Hard money loans can save the day when traditional lenders do not want to help. Lenders are typically willing to take more risks in the hard money space, meaning they will often make loans that banks will not touch. But that doesn’t mean a hard money loan is always the best option. Even when it is readily available, there are times when hard money should be avoided.
Being private lenders, hard money lenders are able to take greater risks. They can lend to customers who would have a challenging time being approved by a retail bank. But with the additional risk comes a less lenient approach. Borrowers cannot afford to find themselves behind in their payments.
A Classic Case Out of California
A classic case proving the point comes out of California. It involves a man who, according to the San Francisco Gate, inherited a nice home in a local suburb some years ago. The man needed to arrange financing to rehab the home before he could move in. Unfortunately, the pandemic hit just about the same time he took possession of the home.
His employment situation and the ongoing pandemic dashed his hopes of securing traditional financing. So instead, he turned to a hard money loan. The loan was structured as an interest-only loan with a balloon payment at its 36-month maturity.
As you might imagine, the man’s financial position did not improve quickly enough as he approached loan maturity. He ultimately had to get a reverse mortgage to pay off the hard money loan he knew was coming due.
Not the Best Choice
Hard money loans are fantastic tools for funding all sorts of projects. They are most often utilized by real estate investors adding properties to their portfolios, according to Salt Lake City’s Actium Partners. Actium says it is not that common for a hard money lender to approve a rehab loan on a primary residence.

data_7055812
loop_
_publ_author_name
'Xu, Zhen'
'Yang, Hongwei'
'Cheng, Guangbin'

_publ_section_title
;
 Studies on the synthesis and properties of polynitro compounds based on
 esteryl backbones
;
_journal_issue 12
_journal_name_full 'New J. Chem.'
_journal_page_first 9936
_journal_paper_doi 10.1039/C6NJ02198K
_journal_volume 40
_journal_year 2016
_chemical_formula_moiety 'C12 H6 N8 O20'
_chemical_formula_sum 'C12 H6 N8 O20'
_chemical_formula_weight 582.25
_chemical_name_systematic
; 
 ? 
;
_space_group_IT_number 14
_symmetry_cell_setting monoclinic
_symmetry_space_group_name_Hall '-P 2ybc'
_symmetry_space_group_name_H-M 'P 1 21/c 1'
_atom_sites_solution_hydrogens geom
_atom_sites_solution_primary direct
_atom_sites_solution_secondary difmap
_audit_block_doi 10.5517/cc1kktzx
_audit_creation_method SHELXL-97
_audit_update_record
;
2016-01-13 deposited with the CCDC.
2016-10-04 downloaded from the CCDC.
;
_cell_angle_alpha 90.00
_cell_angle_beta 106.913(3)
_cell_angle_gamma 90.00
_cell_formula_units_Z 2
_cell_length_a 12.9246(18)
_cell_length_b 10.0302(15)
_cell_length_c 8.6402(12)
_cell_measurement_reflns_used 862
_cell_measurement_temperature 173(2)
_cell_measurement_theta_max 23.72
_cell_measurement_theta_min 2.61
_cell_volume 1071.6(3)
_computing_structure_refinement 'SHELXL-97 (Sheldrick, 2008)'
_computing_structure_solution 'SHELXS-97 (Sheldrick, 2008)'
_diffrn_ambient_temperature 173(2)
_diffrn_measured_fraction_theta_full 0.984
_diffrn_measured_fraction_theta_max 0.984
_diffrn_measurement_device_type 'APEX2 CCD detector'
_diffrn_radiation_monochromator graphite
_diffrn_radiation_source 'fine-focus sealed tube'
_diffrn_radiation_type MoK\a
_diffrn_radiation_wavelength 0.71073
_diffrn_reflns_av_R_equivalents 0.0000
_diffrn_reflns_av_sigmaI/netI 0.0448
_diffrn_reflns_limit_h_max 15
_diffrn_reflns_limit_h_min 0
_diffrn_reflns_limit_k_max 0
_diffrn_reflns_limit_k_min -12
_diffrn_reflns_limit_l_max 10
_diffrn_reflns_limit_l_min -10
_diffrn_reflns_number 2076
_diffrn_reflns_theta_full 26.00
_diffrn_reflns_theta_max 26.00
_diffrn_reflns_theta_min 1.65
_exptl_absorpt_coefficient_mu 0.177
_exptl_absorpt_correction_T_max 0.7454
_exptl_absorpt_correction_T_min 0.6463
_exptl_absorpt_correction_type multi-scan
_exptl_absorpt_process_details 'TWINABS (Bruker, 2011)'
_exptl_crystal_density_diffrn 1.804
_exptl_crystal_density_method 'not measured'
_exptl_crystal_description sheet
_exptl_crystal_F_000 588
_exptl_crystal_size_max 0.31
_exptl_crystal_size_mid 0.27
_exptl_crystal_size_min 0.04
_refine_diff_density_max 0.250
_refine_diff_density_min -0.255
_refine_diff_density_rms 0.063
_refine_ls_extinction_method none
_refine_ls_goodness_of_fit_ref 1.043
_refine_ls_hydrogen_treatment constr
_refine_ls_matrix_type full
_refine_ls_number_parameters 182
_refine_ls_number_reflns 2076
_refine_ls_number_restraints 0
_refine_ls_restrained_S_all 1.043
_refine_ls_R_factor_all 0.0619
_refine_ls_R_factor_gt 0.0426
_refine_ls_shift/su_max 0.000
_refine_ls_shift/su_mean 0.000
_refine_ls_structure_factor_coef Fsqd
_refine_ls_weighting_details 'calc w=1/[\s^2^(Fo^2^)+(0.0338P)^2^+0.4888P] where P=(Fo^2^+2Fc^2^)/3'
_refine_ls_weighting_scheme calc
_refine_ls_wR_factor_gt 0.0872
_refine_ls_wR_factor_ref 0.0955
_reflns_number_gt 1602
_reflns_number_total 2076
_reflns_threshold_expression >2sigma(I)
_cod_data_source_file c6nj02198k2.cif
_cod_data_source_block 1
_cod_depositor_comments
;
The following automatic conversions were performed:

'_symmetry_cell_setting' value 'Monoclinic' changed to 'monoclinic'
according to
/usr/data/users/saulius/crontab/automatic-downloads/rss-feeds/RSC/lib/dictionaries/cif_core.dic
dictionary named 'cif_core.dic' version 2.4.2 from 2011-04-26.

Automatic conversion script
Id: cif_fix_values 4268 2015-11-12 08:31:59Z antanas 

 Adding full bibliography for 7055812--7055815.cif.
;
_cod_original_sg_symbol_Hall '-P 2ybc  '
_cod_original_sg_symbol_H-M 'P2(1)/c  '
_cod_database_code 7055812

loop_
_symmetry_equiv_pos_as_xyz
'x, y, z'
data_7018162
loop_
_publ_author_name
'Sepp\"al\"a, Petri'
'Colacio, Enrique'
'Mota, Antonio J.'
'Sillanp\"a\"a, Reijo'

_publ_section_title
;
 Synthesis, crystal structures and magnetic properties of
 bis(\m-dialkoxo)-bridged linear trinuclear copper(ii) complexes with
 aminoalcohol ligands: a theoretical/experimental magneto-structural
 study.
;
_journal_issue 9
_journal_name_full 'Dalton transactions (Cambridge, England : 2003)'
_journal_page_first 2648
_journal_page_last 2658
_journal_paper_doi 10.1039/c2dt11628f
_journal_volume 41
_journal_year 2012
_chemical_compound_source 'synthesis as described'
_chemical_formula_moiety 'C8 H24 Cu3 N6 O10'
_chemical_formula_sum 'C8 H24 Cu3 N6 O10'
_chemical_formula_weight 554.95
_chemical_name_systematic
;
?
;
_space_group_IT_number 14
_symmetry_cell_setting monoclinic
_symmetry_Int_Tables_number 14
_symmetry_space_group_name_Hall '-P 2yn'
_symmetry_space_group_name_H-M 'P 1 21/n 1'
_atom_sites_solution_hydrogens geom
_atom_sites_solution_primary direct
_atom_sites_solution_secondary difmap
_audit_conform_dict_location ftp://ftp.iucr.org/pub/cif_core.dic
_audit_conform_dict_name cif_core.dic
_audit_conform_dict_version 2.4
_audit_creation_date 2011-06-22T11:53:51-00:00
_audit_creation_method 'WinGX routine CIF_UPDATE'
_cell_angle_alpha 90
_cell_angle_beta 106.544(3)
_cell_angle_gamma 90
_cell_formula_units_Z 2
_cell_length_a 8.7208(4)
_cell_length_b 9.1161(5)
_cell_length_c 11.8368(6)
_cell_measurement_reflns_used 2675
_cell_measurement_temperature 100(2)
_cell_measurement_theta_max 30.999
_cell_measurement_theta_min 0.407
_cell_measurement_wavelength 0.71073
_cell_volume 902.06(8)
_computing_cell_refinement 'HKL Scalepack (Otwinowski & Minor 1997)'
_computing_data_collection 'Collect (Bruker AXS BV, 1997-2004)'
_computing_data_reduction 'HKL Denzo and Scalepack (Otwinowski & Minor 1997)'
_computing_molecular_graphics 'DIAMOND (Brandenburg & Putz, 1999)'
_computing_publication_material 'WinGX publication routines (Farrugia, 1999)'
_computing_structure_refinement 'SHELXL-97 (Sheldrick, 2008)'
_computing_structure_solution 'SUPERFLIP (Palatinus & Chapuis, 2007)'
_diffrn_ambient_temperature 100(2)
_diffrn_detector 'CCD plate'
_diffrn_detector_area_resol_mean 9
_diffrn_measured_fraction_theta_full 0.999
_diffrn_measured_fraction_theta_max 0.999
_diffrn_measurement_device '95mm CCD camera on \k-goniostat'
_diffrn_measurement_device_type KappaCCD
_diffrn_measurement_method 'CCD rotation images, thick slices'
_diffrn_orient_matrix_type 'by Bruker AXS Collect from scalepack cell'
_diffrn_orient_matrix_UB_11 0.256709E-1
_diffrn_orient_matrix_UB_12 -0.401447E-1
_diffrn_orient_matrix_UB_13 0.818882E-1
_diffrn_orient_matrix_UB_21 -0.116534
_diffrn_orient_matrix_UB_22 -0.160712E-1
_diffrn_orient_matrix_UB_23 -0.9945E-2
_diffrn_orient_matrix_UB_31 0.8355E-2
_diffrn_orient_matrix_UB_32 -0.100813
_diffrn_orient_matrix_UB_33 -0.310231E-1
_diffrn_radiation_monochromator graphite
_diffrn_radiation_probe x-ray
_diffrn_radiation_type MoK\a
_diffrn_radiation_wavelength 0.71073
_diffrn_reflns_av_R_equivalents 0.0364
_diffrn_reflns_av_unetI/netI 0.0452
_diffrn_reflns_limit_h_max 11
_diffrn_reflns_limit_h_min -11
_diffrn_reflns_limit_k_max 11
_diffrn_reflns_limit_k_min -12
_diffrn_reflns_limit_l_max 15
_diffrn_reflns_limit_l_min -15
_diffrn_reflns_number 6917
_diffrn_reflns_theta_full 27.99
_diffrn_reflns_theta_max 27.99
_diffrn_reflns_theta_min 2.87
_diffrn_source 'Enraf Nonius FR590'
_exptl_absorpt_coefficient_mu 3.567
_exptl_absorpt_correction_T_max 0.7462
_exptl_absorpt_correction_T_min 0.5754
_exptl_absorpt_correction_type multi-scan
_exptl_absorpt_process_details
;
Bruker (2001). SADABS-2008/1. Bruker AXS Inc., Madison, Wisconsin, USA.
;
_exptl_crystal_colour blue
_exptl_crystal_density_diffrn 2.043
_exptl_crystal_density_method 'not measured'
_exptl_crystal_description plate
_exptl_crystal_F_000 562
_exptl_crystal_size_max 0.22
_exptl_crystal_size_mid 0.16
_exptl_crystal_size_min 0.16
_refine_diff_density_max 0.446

In hindsight, hard money was not the best choice for this particular project. It was an especially risky choice to make in light of the COVID pandemic and its subsequent impact on the borrower’s employment. Had he simply delayed rehab, he might have found himself in a better position than having to settle for a reverse mortgage.
An Exit Plan Is Critical
There is not much more to be said about the California case given the lack of details. But the fact that the homeowner had to turn to a reverse mortgage to pay off his hard money loan does suggest that he didn’t have a solid exit plan in place when he first applied for the loan. According to Actium, this is a big no-no.
Hard money lenders usually require reasonable exit plans before approval. Why that didn’t happen in this case is unknown. A more reliable exit plan may have made it possible to pay off the loan without having to look at a reverse mortgage.
In a commercial real estate setting, a hard money lender would definitely not budge without a good exit plan. The lender would expect the borrower to have some other access to financing, or even cash if possible, so that the balloon payment could be made on time. Even the slightest hint suggesting the borrower might not make the deadline would be enough to frighten a lender away.
It is fortunate that things ultimately worked out for the California man profiled by the San Francisco Gate. Things could have been much worse. As for the rest of us, the lesson to learn here is that hard money is not necessarily smart money, even when it is readily available.
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